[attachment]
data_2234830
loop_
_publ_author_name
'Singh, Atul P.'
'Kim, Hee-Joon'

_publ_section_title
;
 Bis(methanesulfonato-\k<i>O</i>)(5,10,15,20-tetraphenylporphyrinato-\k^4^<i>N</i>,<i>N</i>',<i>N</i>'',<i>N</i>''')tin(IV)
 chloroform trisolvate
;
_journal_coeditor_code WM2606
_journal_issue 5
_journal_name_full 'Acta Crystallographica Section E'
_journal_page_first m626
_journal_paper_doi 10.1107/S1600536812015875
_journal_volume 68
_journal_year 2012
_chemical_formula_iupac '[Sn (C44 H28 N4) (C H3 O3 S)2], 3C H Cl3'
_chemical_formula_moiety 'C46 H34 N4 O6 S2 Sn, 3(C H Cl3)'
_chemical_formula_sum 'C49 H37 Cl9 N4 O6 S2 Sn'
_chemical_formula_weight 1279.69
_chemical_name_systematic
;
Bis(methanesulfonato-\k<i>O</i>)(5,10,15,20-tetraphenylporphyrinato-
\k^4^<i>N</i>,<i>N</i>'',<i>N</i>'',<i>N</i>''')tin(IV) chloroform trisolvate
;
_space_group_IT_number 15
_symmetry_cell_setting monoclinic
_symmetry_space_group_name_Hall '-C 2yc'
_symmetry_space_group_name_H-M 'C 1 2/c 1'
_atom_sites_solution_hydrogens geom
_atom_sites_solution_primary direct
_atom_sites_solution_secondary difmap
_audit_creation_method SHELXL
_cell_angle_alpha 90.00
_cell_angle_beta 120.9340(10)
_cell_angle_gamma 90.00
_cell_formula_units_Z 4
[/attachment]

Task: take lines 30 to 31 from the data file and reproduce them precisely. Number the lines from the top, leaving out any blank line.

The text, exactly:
_symmetry_space_group_name_H-M 'C 1 2/c 1'
_atom_sites_solution_hydrogens geom